TF: I think when I graduated I didn’t even know I was an artist. I thought I was going to become an architect or a restoration carpenter because I grew up in an old 17th-century farmhouse. But I did graduate with this hunch to chase after. During the summer of my junior year of college I drove out to find the Roden Crater Project that I had read about in a pamphlet—this is before the internet. I got really lucky and I ended up meeting James Turrell. The project was this confluence of all these things I loved in terms of architecture and art but also a rooting in perception and our scale in the landscape.
SB: What was it like working on a project of that magnitude? What was your role?
TF: My time at the Roden Crater was less about studio work and more about larger issues of the landscape surrounding the crater. The land out there is checker boarded with sections owned by the Bureau of Land Management, the Wupatki National Monument, the Hopi Reservation, private land parcels, and ranchers all superimposed with this huge art project in the middle of it all. I was helping with grazing rights which brought me really close to my mom’s fight to save the watershed as the mayor of our town in New Jersey. I felt like I was tapping into a way of approaching what it is to be an artist while also being aware of the politics and ecologies at play in the greater landscape.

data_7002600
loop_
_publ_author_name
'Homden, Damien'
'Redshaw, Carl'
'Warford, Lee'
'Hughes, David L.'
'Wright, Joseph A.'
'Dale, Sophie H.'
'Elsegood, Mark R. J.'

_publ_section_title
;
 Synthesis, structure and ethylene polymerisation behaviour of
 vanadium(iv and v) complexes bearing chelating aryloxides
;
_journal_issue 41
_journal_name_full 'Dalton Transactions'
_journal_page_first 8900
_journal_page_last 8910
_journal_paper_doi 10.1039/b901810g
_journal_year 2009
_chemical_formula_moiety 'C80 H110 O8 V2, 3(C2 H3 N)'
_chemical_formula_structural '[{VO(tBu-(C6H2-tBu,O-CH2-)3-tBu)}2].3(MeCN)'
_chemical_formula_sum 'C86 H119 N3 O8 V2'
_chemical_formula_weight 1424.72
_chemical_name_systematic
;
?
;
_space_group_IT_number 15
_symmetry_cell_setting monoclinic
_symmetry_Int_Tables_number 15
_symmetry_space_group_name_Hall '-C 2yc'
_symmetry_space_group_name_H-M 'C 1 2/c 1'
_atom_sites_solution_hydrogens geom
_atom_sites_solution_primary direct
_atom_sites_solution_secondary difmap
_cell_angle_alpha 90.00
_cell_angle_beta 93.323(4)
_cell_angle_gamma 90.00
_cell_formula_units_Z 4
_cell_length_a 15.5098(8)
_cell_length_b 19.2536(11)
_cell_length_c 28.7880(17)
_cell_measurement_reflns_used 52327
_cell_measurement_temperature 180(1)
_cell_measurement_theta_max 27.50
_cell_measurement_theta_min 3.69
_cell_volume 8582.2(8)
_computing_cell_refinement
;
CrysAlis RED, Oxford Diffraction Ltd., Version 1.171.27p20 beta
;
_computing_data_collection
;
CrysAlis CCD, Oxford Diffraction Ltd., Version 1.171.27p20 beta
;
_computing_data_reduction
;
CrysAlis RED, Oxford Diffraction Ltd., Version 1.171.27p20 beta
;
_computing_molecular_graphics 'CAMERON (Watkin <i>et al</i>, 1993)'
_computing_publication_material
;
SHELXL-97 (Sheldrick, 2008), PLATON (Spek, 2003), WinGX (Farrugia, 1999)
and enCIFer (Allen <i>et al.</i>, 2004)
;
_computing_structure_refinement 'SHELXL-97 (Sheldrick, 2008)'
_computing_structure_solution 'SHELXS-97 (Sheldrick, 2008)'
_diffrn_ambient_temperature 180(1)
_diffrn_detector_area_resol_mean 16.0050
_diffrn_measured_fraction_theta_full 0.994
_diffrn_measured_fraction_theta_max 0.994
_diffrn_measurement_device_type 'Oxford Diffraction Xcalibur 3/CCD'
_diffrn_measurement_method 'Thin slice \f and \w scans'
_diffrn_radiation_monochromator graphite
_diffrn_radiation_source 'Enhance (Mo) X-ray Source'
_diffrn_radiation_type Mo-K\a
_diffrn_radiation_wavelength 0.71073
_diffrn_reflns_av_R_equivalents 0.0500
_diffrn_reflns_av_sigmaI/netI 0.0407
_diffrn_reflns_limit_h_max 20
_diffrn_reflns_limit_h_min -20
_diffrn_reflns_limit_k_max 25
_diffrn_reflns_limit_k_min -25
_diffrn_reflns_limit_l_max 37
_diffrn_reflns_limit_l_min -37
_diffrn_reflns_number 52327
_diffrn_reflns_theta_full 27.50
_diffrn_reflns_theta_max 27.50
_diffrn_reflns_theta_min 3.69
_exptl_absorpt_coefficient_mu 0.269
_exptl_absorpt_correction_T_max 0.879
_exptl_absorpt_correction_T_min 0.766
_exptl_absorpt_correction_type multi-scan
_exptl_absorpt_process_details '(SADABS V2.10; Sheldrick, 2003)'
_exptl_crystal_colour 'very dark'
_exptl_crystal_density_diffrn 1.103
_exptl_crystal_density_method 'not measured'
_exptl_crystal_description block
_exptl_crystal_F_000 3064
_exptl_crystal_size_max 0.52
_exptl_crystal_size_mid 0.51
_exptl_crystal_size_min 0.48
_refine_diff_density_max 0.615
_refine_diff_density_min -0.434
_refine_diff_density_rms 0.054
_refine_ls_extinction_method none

SB: I notice that to this day your work contains geological references. How do you think your time at the Roden Crater impacted you and your art?
TF: I’m a total New Englander and as a young artist being out in Arizona I was completely out of my element. I grew up in the Great Swamp with stone walls and lush green ponds. Being around the exposed geological layers of the Grand Canyon, Arizona, and the whole Four Corners area was totally influential. I had done a lot of printmaking in college and in Flagstaff, [Arizona] there was a little press that I worked in. I think that whole idea of surface and foul-bite and the language of printmaking is completely analogous to the language of geology. I was printmaking a lot then and making a lot more images than sculptures.
SB: Is there any connection for you between the printmaking process and the way you make sculptures?